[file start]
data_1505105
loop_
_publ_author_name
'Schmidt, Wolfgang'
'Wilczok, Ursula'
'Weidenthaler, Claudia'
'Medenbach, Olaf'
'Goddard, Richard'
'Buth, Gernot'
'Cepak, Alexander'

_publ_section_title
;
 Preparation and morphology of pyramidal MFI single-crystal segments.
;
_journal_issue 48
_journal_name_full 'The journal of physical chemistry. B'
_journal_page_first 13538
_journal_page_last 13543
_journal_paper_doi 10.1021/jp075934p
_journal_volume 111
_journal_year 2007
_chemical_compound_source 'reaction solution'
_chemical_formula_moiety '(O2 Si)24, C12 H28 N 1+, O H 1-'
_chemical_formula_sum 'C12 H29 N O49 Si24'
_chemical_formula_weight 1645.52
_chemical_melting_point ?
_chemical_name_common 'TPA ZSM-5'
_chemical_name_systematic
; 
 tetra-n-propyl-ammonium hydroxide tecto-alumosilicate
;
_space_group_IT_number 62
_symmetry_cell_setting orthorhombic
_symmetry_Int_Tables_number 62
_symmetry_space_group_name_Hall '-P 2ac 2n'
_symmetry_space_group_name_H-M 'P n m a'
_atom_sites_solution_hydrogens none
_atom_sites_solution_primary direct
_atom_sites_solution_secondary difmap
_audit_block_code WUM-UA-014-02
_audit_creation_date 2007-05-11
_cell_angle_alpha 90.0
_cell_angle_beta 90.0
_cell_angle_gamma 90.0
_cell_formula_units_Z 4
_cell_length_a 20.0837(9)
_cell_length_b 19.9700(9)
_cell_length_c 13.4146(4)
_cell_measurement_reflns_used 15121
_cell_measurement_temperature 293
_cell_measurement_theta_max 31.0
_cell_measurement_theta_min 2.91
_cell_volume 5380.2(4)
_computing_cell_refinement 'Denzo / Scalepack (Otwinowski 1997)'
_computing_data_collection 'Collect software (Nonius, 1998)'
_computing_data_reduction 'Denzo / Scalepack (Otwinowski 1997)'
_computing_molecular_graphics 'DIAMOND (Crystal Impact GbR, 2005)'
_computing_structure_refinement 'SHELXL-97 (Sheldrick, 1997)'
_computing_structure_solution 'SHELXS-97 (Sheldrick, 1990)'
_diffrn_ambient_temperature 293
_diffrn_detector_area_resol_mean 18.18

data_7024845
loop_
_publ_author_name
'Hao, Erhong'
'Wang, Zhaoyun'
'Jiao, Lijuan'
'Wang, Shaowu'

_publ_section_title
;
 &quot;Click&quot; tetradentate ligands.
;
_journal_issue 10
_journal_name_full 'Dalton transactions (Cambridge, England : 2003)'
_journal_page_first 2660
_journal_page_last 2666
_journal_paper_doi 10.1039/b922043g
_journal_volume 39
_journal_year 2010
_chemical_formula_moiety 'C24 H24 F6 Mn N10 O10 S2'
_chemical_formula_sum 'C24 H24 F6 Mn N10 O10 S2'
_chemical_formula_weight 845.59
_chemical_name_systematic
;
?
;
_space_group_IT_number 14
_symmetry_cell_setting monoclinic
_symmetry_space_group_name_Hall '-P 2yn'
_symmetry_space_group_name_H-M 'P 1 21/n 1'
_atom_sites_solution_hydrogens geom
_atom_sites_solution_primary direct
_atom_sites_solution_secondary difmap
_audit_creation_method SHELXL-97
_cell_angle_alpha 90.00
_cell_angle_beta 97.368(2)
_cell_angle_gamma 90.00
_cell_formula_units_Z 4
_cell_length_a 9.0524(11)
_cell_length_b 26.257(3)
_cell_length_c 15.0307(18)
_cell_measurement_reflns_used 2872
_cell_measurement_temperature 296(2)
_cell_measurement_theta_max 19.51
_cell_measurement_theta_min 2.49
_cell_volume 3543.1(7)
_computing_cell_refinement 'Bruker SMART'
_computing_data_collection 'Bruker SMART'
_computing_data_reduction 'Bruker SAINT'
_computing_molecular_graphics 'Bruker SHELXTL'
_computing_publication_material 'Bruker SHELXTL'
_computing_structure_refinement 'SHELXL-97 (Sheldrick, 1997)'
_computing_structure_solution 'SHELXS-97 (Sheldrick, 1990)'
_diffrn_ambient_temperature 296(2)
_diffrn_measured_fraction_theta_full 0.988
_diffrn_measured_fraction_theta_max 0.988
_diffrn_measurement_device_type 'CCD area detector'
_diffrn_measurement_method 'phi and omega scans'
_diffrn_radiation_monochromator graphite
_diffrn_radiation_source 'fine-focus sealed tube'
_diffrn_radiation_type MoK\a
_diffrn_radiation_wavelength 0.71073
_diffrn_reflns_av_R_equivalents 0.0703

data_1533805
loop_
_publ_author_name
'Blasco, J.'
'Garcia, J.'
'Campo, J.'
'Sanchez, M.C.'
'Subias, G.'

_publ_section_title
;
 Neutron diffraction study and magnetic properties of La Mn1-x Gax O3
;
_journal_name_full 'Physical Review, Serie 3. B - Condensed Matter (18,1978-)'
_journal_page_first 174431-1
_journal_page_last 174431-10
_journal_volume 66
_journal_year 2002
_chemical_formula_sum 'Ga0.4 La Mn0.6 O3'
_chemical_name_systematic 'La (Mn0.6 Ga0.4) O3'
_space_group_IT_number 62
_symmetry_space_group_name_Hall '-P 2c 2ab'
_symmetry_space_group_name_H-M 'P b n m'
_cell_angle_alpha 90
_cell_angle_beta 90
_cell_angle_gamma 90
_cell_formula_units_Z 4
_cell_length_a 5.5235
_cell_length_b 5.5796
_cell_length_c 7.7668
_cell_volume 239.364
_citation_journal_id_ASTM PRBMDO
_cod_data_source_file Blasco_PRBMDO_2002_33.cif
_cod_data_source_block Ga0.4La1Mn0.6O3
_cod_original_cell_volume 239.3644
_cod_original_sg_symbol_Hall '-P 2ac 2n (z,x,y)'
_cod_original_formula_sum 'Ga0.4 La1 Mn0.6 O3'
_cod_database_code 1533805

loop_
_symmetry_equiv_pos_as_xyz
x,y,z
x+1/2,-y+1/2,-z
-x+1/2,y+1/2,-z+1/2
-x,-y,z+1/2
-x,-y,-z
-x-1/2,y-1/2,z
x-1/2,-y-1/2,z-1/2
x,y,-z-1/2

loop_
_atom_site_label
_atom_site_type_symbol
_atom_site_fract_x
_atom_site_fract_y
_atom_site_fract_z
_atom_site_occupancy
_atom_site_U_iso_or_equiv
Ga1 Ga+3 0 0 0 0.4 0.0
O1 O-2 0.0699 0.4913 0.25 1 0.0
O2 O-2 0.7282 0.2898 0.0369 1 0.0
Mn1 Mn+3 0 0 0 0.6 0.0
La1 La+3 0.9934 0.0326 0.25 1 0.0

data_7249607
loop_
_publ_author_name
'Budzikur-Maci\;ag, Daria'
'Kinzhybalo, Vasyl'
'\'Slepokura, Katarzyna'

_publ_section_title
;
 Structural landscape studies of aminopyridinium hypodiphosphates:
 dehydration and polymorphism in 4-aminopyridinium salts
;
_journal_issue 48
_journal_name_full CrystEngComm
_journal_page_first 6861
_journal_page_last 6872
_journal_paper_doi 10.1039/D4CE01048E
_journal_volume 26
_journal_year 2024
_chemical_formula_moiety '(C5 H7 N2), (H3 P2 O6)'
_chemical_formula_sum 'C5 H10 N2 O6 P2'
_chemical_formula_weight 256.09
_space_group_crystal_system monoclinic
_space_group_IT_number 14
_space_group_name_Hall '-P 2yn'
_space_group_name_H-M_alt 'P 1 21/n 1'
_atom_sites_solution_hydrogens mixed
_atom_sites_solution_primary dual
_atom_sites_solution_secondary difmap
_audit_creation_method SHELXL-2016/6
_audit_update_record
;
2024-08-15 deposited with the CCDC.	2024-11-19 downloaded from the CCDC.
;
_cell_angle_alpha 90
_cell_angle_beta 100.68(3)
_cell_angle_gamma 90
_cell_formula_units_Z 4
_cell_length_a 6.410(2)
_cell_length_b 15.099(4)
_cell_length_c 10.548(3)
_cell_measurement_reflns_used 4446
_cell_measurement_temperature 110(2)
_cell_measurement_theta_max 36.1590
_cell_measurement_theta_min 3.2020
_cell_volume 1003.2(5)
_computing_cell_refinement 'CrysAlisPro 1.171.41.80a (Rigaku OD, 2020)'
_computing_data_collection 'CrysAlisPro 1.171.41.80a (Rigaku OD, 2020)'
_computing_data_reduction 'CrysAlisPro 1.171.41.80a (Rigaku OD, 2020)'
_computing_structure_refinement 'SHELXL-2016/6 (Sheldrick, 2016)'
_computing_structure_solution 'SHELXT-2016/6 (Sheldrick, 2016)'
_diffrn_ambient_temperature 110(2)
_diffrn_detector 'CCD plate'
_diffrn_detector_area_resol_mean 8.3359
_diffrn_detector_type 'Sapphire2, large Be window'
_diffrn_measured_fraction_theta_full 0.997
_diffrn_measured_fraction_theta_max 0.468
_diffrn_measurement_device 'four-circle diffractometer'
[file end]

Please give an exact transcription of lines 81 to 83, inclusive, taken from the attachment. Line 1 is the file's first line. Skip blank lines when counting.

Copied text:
_chemical_formula_sum 'C24 H24 F6 Mn N10 O10 S2'
_chemical_formula_weight 845.59
_chemical_name_systematic